© Herald photo by Matt Gardner
William Kowalski holds up the For Sale sign from the used Chrysler Intrepid he recently bought for $900 only to find that the vehicle needed a safety inspection.
A local man who bought a used car after his old truck went up in flames has received an unpleasant reminder of the old adage, “Let the buyer beware.”
Having been told by the seller of a Chrysler Intrepid that the car was insurable, buyer William Kowalski was informed when he went to go insure it that the car needed a safety inspection.
“They said I needed a safety on it, and right off the hop I knew right then and there buddy screwed me,” Kowalski said.
“It needs a safety inspection before it’s even insurable, and I can’t afford anything like that,” he added, noting that the cost of getting a safety inspection would amount to at least $500.
The development came as a particular blow for Kowalski, 48, given the fate of his old truck.
While an investigation is ongoing, Kowalski believes the fire to be the result of arson, due to the fact that his is one of the few houses in the neighbourhood that does not have a fence around the yard.
Regardless of the circumstances behind the fire, Kowalski was forced into the market for a replacement vehicle.
While walking around the city, he happened to see the Intrepid, which had a For Sale sign in the window pointing potential buyers to a local business where the seller worked as an employee.
Meeting up with the seller, Kowalski took the car for a test drive and was satisfied with its performance -- but one important question remained.
“I asked him straight up, ‘This car’s insurable, right?’” Kowalski said, adding that the buyer told him the vehicle already had plates on it.
It was only after buying the vehicle for $900 on Friday that Kowalski learned it was not insured after all.
Stuck with what he referred to as a “2,800-pound paperweight” in his driveway, he then learned that there was no way he could get his money back since he had not purchased the car from a vehicle dealership.
“I’m going to try to get my money back,” Kowalski said. “But the way buddy was and the way he lied to me about saying that the thing was insurable, I expect he’s just going to try to screw me over.”
Kowalski is currently planning to take the case to small claims court.
Being stuck without a drivable vehicle puts Kowalski in an onerous position given his disability -- he requires a cane to walk around -- and ongoing health issues that oblige him to visit the doctor often.
Though he has been using Special Needs Transportation, he pointed to some issues with the service.
“The only problem is with Special Needs, I’ve got to wait an hour before I can even get a ride back, and sometimes I’m only gone for 15 minutes,” Kowalski said. “Sometimes doctor’s appointments take me longer than the time that I’m given.”
They said I needed a safety on it, and right off the hop I knew right then and there buddy screwed me. William Kowalski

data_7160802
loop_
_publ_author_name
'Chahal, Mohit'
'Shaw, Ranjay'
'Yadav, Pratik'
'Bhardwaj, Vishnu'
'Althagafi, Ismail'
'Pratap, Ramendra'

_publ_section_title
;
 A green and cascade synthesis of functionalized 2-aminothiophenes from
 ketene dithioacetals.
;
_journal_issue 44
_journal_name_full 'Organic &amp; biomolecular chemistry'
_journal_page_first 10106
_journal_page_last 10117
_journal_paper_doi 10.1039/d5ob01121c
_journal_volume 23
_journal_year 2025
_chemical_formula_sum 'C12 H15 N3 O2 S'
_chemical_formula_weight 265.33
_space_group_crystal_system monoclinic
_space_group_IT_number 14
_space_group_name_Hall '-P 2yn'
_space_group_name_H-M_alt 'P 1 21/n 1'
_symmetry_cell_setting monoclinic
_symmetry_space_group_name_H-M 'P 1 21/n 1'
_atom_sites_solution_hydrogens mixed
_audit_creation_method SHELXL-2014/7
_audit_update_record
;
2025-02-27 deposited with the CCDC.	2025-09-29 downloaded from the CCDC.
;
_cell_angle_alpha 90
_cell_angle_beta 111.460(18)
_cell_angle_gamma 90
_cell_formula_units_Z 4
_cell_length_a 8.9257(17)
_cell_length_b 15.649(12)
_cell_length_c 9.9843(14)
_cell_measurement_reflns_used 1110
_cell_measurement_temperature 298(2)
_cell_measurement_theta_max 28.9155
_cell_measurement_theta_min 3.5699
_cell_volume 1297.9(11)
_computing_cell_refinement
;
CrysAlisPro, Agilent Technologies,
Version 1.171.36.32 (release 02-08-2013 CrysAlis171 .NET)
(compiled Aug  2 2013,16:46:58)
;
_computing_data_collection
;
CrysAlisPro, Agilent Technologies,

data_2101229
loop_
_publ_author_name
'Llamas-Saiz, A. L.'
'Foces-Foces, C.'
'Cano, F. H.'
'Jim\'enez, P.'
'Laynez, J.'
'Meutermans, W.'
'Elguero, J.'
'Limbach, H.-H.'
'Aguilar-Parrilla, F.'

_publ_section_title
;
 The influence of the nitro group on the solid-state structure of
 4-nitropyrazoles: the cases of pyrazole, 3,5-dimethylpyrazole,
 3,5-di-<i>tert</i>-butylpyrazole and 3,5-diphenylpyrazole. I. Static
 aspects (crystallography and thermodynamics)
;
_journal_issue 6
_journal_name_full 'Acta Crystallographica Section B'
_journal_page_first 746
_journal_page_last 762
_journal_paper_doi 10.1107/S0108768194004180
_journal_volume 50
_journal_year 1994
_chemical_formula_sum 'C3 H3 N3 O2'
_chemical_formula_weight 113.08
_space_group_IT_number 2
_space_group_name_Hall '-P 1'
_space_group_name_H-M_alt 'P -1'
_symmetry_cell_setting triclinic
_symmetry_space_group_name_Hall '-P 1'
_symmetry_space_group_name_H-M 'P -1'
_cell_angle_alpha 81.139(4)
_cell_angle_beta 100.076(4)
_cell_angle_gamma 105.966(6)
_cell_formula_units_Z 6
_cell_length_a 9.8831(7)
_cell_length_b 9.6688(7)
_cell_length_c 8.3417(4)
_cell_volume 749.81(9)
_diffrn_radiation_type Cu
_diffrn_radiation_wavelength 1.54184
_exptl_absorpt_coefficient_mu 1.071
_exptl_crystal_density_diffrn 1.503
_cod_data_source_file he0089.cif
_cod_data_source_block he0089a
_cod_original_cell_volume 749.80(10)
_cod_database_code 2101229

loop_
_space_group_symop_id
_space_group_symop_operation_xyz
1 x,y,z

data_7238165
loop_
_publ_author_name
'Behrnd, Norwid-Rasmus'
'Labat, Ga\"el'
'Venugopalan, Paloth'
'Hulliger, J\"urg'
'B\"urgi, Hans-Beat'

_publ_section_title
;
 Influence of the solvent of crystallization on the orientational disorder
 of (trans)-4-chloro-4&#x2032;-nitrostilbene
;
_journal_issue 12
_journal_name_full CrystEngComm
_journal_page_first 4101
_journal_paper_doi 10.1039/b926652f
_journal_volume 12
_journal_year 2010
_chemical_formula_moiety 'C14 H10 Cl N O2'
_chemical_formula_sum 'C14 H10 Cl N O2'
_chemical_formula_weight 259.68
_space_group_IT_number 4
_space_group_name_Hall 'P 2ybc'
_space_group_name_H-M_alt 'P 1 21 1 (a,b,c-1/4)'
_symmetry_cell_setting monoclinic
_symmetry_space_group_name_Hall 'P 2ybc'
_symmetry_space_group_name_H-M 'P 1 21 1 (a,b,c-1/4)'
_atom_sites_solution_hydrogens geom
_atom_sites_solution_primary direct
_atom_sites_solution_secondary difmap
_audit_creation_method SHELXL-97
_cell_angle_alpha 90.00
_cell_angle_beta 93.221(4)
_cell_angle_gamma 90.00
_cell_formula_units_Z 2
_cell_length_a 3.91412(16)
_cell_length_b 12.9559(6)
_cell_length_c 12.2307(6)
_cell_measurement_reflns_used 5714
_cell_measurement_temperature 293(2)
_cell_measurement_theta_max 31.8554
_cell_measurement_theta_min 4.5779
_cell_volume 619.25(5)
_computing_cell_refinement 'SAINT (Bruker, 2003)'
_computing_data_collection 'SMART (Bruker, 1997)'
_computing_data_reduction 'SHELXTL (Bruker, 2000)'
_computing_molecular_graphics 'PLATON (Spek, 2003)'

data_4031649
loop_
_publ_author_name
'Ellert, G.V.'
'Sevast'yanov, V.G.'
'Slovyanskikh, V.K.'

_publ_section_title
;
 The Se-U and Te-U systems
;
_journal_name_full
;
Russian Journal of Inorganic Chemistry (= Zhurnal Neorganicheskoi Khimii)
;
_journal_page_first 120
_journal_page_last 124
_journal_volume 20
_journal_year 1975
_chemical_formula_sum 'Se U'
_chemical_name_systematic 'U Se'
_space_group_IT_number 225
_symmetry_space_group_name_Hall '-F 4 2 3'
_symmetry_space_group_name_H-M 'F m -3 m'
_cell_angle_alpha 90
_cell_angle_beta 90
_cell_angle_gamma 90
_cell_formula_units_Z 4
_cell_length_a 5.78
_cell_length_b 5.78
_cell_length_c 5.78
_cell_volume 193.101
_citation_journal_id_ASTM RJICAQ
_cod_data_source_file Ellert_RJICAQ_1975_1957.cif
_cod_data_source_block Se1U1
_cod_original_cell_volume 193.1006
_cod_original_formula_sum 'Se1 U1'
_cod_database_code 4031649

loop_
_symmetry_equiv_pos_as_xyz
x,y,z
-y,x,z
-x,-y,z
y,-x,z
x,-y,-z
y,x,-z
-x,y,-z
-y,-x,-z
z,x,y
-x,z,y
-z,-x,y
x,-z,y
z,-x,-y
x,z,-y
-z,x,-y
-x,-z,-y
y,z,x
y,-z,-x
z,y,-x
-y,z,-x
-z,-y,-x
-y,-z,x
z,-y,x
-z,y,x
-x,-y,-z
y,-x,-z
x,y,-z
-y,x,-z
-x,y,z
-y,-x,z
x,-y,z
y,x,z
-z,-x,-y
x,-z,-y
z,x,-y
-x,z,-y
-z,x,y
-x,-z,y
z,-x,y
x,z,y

Meanwhile, public transportation has its own disadvantages.
“I have to take a bus, and for me, riding a bus now, it’s non-stop pain,” Kowalski said.
“I couldn’t do it driving and that was with an air ride. But I couldn’t even drive anymore because the pain was too bad. That’s why I had to get my own vehicle.”
Kowalski’s experience underscores the importance of carefully checking used vehicles before buying, SGI media relations manager Kelley Brinkworth said.
In an effort to prevent such occurrences, the SGI website features a page detailing tips for potential used car buyers.
“It’s just basically making sure that you do your due diligence to ensure that the vehicle that you’re buying is what you’re looking for and that you know what you’re getting yourself into,” Brinkworth said.
Among the suggestions are avoiding online car purchases, viewing the vehicle at the seller’s home address or place of business, insisting on seeing the current vehicle registration in the seller’s name and paying by certified cheque made out only to the registered owner.
Doing research beforehand is key. Buyers should make sure the vehicle is not stolen by doing a search on the Canadian Police Information Centre website, contact the insurance bureau to ensure that the vehicle is not flood-damaged and check for liens against the vehicle through the Information Services Corporation.
One of the most important ways buyers can check a used car’s history is by looking up the vehicle identification number (VIN).
The SGI website offers a free Saskatchewan VIN search, while a cross-Canada VIN search request requires a $10 fee.
The choice of VIN search can depend on the vehicle history, with Brinkworth offering the example of a car that was registered in Saskatchewan but then moved out of province before returning.
“Let’s say it got into a crash in Alberta -- the Saskatchewan VIN search wouldn’t have that information because it’s just any Saskatchewan history,” Brinkworth said. “But the cross-Canada VIN search … would have … any claims history from within Canada.”
Additional tips for buying used vehicles are available at www.sgi.sk.ca/individuals/registration/buying/buyingused.html.